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Server Bot Framework

A Server Bot is an unattended robot that runs in its own Remote Desktop Protocol (RDP) session that uses the Server Bot Framework. Using the Server Bot Framework in Robot Manager, you can simultaneously run multiple server bots that you control while using the resources of a Windows server when you run the RPA service.

The following table shows the available actions and benefits of using a Server Bot Framework:



Run multiple Server Bots in the same workgroup simultaneously

Reduce processing time for server robots

Run Server Bots in multiple workgroups simultaneously

Allow robots to process more work in workgroups efficiently

Start, stop, and assign work to Server Bots from Robot Manager

Manage server bots in a central place proficiently


Working with Server Bots

Before configuring the server for the Server Bot Framework, complete the steps in the following image to configure the Remote Desktop Services Host and configure the server.

RDP instructions

The RPA service runs at the system level on a Windows Server and opens one Windows session for each server bot. The Server Bot Framework assigns each server bot a unique Robot Name and a Robot Index. The Robot Name includes the index assigned to the server bot and the machine name. The Robot Index is between one and the maximum number of server bots you configure in your server.

Although you can modify the Robot Name while configuring the server, the server bot name includes the specified machine name, an underscore, and the Robot Index. If you set the maximum number of robots to three, three Windows sessions open and act as three separate robots named Robot_1, Robot_2, and Robot_3. Each server bot must have unique Windows credentials for its session, and you cannot associate a set of credentials with more than one server bot.

The RPA service connects to Robot Manager and provides the following functions:

  • Starts robots as requested by Robot Manager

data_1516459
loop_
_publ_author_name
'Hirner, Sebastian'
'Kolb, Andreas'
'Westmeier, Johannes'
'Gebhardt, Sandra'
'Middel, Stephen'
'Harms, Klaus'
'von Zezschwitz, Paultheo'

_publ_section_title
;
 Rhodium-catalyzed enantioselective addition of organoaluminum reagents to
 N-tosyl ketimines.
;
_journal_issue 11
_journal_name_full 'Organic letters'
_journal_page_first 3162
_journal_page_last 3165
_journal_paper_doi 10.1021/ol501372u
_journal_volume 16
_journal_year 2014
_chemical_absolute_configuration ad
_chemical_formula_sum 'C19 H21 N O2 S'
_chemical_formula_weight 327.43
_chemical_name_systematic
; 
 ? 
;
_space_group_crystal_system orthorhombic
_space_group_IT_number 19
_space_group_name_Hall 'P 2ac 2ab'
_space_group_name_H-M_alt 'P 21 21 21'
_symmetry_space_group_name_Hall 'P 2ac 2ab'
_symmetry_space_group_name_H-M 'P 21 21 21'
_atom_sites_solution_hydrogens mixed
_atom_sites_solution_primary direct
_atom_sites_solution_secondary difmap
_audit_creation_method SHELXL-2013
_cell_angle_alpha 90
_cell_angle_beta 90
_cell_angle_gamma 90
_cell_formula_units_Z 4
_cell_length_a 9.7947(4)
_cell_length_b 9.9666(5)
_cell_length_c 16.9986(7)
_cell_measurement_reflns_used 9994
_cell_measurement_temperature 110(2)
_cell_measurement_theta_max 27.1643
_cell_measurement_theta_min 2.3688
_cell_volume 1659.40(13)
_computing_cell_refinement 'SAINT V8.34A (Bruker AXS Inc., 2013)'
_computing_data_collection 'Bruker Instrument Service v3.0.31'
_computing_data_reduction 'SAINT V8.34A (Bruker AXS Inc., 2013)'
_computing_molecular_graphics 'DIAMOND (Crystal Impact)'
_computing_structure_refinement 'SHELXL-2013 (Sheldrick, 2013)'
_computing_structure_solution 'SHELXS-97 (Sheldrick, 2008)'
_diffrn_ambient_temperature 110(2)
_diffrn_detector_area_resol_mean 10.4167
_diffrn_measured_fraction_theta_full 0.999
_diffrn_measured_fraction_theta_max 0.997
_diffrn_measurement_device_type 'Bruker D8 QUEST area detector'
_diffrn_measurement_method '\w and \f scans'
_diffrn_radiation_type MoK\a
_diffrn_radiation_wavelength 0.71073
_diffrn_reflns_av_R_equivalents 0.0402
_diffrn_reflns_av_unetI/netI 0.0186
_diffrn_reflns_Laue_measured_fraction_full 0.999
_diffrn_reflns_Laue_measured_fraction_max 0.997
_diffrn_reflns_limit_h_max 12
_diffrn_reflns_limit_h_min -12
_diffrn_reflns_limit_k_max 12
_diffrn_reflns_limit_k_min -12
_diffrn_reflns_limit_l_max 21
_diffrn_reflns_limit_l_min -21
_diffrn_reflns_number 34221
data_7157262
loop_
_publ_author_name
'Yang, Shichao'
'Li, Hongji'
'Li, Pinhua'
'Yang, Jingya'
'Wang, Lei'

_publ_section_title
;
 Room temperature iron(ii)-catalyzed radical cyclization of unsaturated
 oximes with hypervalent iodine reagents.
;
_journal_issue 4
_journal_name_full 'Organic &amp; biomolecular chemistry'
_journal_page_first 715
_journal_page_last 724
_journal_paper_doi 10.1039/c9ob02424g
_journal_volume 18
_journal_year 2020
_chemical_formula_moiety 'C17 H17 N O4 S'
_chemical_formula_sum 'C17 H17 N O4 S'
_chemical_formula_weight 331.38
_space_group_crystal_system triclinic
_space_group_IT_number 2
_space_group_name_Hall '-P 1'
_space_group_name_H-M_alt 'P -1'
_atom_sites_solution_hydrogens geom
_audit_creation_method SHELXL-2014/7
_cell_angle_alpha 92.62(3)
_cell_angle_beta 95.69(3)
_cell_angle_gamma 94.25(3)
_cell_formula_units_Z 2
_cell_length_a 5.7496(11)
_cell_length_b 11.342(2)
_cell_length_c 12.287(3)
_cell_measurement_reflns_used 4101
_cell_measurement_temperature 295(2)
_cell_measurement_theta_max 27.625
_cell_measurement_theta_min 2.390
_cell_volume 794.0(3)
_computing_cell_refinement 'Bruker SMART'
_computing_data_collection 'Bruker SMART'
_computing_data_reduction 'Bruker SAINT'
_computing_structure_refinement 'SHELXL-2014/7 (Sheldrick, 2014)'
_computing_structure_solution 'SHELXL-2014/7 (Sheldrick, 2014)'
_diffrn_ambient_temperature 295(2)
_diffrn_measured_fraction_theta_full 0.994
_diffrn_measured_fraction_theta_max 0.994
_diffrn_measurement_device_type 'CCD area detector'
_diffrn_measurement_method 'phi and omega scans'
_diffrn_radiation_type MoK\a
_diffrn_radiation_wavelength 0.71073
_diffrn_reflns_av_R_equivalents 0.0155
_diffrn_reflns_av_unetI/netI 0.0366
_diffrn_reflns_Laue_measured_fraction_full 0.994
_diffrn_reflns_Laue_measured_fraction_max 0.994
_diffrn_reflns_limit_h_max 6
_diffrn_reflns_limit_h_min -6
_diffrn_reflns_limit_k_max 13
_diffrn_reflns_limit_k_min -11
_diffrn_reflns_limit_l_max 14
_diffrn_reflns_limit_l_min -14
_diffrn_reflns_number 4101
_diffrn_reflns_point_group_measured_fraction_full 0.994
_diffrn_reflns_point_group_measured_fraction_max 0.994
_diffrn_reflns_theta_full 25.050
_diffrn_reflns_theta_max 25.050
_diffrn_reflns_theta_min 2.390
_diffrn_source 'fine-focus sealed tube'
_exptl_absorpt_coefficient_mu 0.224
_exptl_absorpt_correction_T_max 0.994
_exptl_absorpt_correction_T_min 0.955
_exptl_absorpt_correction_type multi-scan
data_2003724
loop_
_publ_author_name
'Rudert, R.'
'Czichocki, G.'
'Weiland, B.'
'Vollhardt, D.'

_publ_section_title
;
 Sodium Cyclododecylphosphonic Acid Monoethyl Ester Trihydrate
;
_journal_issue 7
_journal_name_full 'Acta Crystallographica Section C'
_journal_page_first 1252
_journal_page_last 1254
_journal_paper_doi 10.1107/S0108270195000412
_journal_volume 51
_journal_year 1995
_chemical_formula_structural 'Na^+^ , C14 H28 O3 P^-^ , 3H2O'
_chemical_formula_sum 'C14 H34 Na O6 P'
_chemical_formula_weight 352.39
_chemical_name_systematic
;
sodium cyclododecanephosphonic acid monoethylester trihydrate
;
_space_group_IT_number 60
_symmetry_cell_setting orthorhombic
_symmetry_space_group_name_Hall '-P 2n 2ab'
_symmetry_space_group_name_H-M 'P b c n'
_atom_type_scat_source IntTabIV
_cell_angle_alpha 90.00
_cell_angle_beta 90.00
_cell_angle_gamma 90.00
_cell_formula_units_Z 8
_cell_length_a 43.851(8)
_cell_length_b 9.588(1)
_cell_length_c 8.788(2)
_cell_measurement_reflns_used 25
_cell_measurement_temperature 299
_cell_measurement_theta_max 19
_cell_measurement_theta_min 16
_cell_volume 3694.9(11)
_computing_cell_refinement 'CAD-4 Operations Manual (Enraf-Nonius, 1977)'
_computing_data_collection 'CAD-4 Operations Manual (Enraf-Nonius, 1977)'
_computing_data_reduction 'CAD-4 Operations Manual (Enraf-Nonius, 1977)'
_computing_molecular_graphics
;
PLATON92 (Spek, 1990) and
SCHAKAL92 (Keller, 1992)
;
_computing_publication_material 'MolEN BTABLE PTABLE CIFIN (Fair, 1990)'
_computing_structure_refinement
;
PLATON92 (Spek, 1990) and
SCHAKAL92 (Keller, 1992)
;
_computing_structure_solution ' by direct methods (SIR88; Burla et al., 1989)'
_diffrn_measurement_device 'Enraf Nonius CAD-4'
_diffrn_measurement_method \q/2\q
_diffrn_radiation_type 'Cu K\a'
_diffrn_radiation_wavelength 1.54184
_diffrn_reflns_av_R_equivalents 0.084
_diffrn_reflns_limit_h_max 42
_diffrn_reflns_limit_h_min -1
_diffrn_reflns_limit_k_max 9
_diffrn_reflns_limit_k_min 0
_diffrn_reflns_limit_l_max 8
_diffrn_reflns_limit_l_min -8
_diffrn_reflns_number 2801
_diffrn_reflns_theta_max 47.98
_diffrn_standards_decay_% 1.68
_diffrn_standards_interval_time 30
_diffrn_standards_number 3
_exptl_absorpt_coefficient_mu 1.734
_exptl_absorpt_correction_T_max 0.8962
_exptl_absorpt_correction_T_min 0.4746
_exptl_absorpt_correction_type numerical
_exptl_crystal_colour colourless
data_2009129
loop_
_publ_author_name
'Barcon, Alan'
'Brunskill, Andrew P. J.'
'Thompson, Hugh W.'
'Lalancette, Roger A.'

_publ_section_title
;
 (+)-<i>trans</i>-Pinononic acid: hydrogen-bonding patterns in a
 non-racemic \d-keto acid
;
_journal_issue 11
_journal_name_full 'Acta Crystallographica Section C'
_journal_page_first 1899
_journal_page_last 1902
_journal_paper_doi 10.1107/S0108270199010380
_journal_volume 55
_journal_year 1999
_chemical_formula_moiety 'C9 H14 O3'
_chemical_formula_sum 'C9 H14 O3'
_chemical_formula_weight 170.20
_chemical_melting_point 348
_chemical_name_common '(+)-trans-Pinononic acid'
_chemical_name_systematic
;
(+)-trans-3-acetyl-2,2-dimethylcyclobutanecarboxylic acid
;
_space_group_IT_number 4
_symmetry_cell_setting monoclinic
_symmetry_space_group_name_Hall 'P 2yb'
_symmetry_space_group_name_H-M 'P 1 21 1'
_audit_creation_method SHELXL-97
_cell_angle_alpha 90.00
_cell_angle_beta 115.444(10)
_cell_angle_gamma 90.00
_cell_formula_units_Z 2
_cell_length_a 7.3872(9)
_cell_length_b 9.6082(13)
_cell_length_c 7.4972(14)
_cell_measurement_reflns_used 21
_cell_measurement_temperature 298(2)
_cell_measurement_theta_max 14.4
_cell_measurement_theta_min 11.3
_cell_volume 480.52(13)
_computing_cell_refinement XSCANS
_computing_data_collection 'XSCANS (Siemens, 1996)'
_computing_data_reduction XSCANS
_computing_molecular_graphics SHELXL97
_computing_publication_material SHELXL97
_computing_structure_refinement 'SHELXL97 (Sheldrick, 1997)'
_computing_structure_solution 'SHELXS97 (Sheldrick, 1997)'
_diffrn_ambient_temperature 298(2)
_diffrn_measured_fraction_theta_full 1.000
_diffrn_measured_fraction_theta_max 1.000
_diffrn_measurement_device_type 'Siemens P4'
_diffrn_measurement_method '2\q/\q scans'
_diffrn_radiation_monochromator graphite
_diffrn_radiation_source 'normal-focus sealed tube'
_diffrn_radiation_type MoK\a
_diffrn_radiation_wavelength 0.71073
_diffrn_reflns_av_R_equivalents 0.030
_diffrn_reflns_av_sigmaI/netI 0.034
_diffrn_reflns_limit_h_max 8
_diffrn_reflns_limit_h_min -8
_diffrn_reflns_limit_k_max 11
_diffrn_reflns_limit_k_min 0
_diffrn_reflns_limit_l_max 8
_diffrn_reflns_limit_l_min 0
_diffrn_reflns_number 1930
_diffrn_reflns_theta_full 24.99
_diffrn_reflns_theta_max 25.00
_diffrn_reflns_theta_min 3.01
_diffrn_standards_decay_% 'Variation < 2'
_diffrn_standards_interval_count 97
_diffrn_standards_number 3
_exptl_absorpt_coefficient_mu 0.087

• Terminates robots as requested by Robot Manager
  • Sends Robot Manager regular status updates

The following image details how the RPA service initiates and sends the server bots commands. Click the + icon to learn more about each area.


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Testing connectivity and performance load

Ensure that your server is production ready by testing the connectivity to Robot Manager and performing load testing. When testing connectivity to Robot Manager, after configuration is complete, to check if your robots are connected, perform the steps as shown in the following figure: 

Robot manager config steps
Note: If the search returns no robots or if the robots are not in standby mode, review the RPAService.log file to identify the issue.  If the service cannot connect to the server, log entries should identify the problem. Common problems include incorrectly specifying the Robot Manager URL or incorrect registration operator credentials. After identifying the problem and taking corrective action, restart the RPA Service and retest.


When performing load testing, assume you have installed all necessary applications that our automation requires:

  1. Set the maximumRobots value in the CommonConfig.xml file equal to 2.
  2. Continue monitoring system performance, start the RPA Service, and then connect to Robot Manager.
  3. Assign the most resource intensive process to one work group and move server bots to that work group.
  4. Use Robot Manager to start server bots simultaneously and monitor processing load and memory use throughout the startup process.

If server load stays at 100% for an extended time while starting the bots but then drops down significantly below 100%, follow the installation guide steps in Testing the Server load to restrict the number of bots allowed to start simultaneously. Your have completed your testing after you optimize the server bot startup and determine the maximum automation load.


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